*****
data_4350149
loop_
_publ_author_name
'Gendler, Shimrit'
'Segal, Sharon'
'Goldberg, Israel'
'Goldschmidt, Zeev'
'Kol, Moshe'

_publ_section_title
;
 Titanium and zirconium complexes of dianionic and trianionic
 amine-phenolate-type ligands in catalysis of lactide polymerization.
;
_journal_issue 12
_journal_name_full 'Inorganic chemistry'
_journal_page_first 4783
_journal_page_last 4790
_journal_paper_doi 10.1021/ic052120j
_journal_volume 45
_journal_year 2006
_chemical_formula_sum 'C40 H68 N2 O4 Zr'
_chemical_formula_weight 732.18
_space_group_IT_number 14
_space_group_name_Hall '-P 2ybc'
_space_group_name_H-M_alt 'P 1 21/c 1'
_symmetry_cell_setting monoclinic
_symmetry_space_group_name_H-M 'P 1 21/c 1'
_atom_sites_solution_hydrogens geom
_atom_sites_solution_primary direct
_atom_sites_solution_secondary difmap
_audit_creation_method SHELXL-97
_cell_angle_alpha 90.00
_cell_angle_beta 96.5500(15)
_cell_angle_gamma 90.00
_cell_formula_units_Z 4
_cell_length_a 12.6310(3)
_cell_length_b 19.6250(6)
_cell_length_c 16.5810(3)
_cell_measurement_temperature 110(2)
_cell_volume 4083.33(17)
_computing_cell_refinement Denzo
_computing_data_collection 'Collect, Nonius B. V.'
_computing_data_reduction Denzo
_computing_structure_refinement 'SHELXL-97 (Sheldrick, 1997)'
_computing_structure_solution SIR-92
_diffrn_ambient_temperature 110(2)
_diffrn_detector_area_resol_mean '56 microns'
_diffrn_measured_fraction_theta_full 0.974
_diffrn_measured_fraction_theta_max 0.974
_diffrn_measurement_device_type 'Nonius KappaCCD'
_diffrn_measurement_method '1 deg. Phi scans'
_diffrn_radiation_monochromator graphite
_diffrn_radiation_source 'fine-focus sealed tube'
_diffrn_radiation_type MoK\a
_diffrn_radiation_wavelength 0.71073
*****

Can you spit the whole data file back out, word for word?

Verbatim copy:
data_4350149
loop_
_publ_author_name
'Gendler, Shimrit'
'Segal, Sharon'
'Goldberg, Israel'
'Goldschmidt, Zeev'
'Kol, Moshe'

_publ_section_title
;
 Titanium and zirconium complexes of dianionic and trianionic
 amine-phenolate-type ligands in catalysis of lactide polymerization.
;
_journal_issue 12
_journal_name_full 'Inorganic chemistry'
_journal_page_first 4783
_journal_page_last 4790
_journal_paper_doi 10.1021/ic052120j
_journal_volume 45
_journal_year 2006
_chemical_formula_sum 'C40 H68 N2 O4 Zr'
_chemical_formula_weight 732.18
_space_group_IT_number 14
_space_group_name_Hall '-P 2ybc'
_space_group_name_H-M_alt 'P 1 21/c 1'
_symmetry_cell_setting monoclinic
_symmetry_space_group_name_H-M 'P 1 21/c 1'
_atom_sites_solution_hydrogens geom
_atom_sites_solution_primary direct
_atom_sites_solution_secondary difmap
_audit_creation_method SHELXL-97
_cell_angle_alpha 90.00
_cell_angle_beta 96.5500(15)
_cell_angle_gamma 90.00
_cell_formula_units_Z 4
_cell_length_a 12.6310(3)
_cell_length_b 19.6250(6)
_cell_length_c 16.5810(3)
_cell_measurement_temperature 110(2)
_cell_volume 4083.33(17)
_computing_cell_refinement Denzo
_computing_data_collection 'Collect, Nonius B. V.'
_computing_data_reduction Denzo
_computing_structure_refinement 'SHELXL-97 (Sheldrick, 1997)'
_computing_structure_solution SIR-92
_diffrn_ambient_temperature 110(2)
_diffrn_detector_area_resol_mean '56 microns'
_diffrn_measured_fraction_theta_full 0.974
_diffrn_measured_fraction_theta_max 0.974
_diffrn_measurement_device_type 'Nonius KappaCCD'
_diffrn_measurement_method '1 deg. Phi scans'
_diffrn_radiation_monochromator graphite
_diffrn_radiation_source 'fine-focus sealed tube'
_diffrn_radiation_type MoK\a
_diffrn_radiation_wavelength 0.71073